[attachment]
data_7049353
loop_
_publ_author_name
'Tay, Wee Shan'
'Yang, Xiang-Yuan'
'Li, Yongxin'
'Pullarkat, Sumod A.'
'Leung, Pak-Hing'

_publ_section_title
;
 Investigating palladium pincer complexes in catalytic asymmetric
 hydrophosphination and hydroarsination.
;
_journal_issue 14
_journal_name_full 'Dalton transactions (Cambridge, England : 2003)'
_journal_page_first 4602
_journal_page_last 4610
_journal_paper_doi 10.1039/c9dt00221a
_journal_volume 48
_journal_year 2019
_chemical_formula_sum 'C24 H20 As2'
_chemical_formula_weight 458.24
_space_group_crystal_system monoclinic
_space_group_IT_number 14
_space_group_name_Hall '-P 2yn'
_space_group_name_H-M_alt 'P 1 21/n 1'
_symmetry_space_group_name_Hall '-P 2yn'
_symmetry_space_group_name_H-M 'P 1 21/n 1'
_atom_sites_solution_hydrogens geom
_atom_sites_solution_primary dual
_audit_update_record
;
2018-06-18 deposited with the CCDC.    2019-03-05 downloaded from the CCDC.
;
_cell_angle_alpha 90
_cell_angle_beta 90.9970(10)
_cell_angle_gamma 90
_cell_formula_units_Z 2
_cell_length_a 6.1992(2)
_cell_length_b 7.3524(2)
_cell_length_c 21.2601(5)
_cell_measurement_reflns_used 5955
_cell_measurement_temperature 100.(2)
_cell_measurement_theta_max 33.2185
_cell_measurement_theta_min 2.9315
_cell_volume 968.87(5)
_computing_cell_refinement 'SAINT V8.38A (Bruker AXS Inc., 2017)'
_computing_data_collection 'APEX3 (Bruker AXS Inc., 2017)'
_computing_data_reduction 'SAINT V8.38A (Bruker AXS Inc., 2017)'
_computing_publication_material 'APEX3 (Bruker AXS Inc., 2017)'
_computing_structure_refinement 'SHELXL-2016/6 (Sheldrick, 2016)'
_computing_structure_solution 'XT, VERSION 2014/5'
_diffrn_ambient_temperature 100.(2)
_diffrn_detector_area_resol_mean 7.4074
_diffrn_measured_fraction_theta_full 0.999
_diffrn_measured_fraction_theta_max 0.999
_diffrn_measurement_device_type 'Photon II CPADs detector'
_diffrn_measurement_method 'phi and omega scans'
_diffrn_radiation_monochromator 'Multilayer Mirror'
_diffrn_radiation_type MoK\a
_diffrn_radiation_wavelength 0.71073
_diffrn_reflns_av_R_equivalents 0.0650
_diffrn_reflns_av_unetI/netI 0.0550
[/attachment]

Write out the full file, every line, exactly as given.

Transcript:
data_7049353
loop_
_publ_author_name
'Tay, Wee Shan'
'Yang, Xiang-Yuan'
'Li, Yongxin'
'Pullarkat, Sumod A.'
'Leung, Pak-Hing'

_publ_section_title
;
 Investigating palladium pincer complexes in catalytic asymmetric
 hydrophosphination and hydroarsination.
;
_journal_issue 14
_journal_name_full 'Dalton transactions (Cambridge, England : 2003)'
_journal_page_first 4602
_journal_page_last 4610
_journal_paper_doi 10.1039/c9dt00221a
_journal_volume 48
_journal_year 2019
_chemical_formula_sum 'C24 H20 As2'
_chemical_formula_weight 458.24
_space_group_crystal_system monoclinic
_space_group_IT_number 14
_space_group_name_Hall '-P 2yn'
_space_group_name_H-M_alt 'P 1 21/n 1'
_symmetry_space_group_name_Hall '-P 2yn'
_symmetry_space_group_name_H-M 'P 1 21/n 1'
_atom_sites_solution_hydrogens geom
_atom_sites_solution_primary dual
_audit_update_record
;
2018-06-18 deposited with the CCDC.    2019-03-05 downloaded from the CCDC.
;
_cell_angle_alpha 90
_cell_angle_beta 90.9970(10)
_cell_angle_gamma 90
_cell_formula_units_Z 2
_cell_length_a 6.1992(2)
_cell_length_b 7.3524(2)
_cell_length_c 21.2601(5)
_cell_measurement_reflns_used 5955
_cell_measurement_temperature 100.(2)
_cell_measurement_theta_max 33.2185
_cell_measurement_theta_min 2.9315
_cell_volume 968.87(5)
_computing_cell_refinement 'SAINT V8.38A (Bruker AXS Inc., 2017)'
_computing_data_collection 'APEX3 (Bruker AXS Inc., 2017)'
_computing_data_reduction 'SAINT V8.38A (Bruker AXS Inc., 2017)'
_computing_publication_material 'APEX3 (Bruker AXS Inc., 2017)'
_computing_structure_refinement 'SHELXL-2016/6 (Sheldrick, 2016)'
_computing_structure_solution 'XT, VERSION 2014/5'
_diffrn_ambient_temperature 100.(2)
_diffrn_detector_area_resol_mean 7.4074
_diffrn_measured_fraction_theta_full 0.999
_diffrn_measured_fraction_theta_max 0.999
_diffrn_measurement_device_type 'Photon II CPADs detector'
_diffrn_measurement_method 'phi and omega scans'
_diffrn_radiation_monochromator 'Multilayer Mirror'
_diffrn_radiation_type MoK\a
_diffrn_radiation_wavelength 0.71073
_diffrn_reflns_av_R_equivalents 0.0650
_diffrn_reflns_av_unetI/netI 0.0550